Music » Music Stories & Interviews

While Hawthorne, Calif., ...



While Hawthorne, Calif., may be best known as the hometown of the Beach Boys, indie quintet Dios isn't looking to duplicate their sound. However, it makes them realize that one needn't be in a musical hotbed to succeed.

"Everyone always looked to them as a model: They came from here and they made it," says Dios bassist J.P. Cabellero. "We're in an unhip area, it's not fashionable, but we're proud."

On its forthcoming self-titled debut, Dios (Cabellero, vocalist/guitarist Joel Morales, guitarist and brother Kevin Morales, drummer Jackie Monzon, and keyboardist James DeVaca) blends equal doses of melancholy with melody, merging Pink Floyd spaciness with Beach Boys bounce, and wrapping it up in a Radiohead dreariness that yields everything from catchy sing-alongs ("Starting Five") to melodrama ("You Make Me Feel"). "We've always been into texture, pop songs with a lot of arrangements," Cabellero says.

Influenced by equal doses of David Bowie, Neil Young and (not surprisingly) Brian Wilson, the members of Dios met while attending area schools during the late '90s, although it wasn't until two years ago that they started taking themselves seriously and played out more. However, the notoriously cliquish L.A. music scene didn't embrace the band at first. "We were doing more than a lot of bands and we got ignored a lot because we weren't somebody's roommate or good buddy," Cabellero remembers.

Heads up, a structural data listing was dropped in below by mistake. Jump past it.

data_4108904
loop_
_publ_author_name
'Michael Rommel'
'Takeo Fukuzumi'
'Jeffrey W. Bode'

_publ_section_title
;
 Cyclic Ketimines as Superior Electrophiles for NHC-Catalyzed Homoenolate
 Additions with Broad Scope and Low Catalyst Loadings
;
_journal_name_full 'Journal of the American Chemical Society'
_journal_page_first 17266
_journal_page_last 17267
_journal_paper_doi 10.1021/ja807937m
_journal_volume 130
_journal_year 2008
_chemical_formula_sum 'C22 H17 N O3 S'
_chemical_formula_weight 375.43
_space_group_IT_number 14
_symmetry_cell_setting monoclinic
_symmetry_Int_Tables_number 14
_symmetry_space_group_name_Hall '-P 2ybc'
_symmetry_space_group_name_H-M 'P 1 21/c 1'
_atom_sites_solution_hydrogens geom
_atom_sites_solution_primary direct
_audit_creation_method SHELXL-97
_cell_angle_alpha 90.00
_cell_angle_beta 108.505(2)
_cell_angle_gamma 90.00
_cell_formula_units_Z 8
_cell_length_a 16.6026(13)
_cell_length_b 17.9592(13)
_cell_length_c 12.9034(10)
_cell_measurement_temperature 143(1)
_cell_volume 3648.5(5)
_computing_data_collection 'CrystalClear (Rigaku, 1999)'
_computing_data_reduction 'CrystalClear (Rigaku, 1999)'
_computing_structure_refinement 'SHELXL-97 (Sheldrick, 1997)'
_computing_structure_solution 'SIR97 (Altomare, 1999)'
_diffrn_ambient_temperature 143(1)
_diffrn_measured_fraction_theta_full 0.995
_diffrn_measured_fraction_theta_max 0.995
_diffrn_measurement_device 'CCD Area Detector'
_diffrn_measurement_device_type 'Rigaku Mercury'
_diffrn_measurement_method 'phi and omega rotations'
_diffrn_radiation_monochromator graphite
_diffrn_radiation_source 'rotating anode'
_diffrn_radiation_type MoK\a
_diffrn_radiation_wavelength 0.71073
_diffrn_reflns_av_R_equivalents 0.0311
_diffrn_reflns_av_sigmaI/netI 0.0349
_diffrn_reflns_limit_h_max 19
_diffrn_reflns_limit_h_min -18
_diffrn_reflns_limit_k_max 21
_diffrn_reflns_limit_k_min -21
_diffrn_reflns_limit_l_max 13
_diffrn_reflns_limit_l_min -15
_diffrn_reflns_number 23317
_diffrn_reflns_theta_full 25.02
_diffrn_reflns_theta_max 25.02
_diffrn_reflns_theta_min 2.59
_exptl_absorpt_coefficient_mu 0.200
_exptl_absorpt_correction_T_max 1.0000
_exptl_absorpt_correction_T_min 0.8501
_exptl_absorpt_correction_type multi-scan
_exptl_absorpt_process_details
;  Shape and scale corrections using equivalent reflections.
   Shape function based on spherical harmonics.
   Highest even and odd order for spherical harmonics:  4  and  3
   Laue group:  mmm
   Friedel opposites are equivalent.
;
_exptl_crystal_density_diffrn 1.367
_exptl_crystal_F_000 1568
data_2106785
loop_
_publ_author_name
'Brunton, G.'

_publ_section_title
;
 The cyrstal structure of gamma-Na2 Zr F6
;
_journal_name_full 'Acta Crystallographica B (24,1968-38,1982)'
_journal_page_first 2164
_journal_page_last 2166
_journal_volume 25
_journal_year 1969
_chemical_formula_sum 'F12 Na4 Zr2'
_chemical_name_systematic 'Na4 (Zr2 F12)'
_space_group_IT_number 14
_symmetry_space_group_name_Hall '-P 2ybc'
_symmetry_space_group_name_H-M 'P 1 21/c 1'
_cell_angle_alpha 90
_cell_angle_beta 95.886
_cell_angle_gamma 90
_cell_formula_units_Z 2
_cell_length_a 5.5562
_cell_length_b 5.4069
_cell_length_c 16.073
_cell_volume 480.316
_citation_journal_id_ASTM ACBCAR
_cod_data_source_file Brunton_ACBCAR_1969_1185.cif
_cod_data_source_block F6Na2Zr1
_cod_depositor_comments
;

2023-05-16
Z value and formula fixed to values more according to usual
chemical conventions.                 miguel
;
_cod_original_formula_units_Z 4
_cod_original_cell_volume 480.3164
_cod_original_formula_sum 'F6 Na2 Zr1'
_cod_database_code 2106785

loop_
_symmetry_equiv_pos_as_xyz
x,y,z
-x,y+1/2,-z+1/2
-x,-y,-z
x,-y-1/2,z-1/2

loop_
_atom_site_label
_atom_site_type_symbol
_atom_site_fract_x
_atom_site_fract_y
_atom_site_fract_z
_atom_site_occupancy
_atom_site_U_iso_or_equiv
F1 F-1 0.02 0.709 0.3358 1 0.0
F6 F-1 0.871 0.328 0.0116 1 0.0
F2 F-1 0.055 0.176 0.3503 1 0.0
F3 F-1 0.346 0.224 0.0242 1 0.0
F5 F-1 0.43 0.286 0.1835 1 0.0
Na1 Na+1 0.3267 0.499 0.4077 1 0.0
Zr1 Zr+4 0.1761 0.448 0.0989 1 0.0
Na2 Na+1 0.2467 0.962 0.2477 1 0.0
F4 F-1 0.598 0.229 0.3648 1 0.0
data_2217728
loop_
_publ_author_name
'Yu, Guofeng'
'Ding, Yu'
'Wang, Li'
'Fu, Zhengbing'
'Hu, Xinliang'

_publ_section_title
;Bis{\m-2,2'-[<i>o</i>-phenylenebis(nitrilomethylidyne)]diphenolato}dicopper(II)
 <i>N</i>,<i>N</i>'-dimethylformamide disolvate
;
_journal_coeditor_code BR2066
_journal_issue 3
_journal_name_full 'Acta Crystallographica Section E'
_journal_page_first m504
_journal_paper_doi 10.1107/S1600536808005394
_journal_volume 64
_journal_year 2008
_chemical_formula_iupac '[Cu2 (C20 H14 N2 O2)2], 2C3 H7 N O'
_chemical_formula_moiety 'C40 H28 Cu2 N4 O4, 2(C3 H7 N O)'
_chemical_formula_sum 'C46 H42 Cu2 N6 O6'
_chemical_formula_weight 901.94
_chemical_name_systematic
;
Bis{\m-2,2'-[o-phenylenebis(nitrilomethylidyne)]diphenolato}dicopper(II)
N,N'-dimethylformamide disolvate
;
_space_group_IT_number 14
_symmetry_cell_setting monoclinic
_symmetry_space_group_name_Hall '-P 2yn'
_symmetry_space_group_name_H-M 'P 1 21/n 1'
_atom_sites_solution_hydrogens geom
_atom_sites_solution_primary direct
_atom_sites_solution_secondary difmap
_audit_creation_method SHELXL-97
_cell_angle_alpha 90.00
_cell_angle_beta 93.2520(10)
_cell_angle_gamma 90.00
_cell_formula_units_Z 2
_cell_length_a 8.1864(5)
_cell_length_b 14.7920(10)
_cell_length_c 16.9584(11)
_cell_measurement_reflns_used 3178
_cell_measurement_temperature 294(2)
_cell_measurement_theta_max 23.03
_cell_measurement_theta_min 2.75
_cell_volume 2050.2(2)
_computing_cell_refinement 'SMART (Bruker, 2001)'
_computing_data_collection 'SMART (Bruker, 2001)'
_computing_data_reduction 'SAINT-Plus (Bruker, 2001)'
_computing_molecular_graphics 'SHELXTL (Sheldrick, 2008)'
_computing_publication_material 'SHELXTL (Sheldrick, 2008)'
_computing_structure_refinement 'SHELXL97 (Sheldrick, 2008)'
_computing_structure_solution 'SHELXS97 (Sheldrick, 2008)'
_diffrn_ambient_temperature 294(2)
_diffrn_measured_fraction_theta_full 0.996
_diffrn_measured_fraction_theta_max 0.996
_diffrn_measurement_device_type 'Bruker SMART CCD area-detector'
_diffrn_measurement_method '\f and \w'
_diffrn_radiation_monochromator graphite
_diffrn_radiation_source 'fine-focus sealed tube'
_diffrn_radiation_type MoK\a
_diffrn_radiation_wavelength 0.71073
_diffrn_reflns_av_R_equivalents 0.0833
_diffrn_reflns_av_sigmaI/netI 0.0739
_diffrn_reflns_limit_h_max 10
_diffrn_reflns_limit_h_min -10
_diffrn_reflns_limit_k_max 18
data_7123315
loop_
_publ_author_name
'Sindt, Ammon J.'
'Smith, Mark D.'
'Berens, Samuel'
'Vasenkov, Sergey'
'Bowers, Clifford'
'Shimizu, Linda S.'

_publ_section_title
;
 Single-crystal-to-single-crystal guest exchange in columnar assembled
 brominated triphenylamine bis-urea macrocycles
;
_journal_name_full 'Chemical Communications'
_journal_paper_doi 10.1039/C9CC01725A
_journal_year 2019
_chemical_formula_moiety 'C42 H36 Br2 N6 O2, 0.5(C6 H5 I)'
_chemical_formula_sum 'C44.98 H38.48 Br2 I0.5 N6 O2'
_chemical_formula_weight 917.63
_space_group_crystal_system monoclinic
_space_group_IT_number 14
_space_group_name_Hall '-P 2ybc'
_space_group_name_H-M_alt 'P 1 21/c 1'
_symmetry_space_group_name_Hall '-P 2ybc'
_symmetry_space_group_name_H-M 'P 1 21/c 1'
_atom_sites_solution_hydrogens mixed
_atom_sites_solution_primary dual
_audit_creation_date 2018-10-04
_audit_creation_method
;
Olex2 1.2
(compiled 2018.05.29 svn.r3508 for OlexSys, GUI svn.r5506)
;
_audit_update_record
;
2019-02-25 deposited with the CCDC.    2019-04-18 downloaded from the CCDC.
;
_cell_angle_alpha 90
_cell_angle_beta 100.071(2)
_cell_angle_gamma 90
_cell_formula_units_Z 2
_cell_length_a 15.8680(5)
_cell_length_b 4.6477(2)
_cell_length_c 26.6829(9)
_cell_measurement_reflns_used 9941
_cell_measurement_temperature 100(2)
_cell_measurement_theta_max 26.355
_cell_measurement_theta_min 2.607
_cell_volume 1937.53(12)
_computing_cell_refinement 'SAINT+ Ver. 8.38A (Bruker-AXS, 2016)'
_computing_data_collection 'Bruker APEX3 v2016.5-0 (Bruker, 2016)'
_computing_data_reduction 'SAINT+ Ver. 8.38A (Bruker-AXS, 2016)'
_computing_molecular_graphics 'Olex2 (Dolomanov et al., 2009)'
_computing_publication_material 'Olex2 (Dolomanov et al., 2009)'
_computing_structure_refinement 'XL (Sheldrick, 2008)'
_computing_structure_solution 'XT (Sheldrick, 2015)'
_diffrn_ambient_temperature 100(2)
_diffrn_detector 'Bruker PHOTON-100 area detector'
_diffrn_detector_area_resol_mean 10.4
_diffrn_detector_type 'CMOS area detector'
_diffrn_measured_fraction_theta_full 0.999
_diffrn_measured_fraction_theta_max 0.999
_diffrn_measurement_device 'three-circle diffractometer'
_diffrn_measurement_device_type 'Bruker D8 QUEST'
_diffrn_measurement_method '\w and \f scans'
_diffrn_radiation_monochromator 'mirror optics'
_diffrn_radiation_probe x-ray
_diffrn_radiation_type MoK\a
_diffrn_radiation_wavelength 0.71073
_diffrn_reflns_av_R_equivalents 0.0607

To give listeners a taste of what's to come with their forthcoming self-titled album, the band released Los Arboles ("The Trees") earlier this year, which earned positive press praise for its lush, layered songwriting even if the recording process was largely a homespun effort.

"We're very DIY with things," says Cabellero of the band's guiding ethos. "There's a lot of bands that go through a basic, very predicable process how they do things. They always have some dumb-looking picture of five guys just standing around."

We welcome readers to submit letters regarding articles and content in Orlando Weekly. Letters should be a minimum of 150 words, refer to content that has appeared on Orlando Weekly, and must include the writer's full name, address, and phone number for verification purposes. No attachments will be considered. Writers of letters selected for publication will be notified via email. Letters may be edited and shortened for space.

Email us at

Support Local Journalism.
Join the Orlando Weekly Press Club

Local journalism is information. Information is power. And we believe everyone deserves access to accurate independent coverage of their community and state. Our readers helped us continue this coverage in 2020, and we are so grateful for the support.

Help us keep this coverage going in 2021. Whether it's a one-time acknowledgement of this article or an ongoing membership pledge, your support goes to local-based reporting from our small but mighty team.

Join the Orlando Weekly Press Club for as little as $5 a month.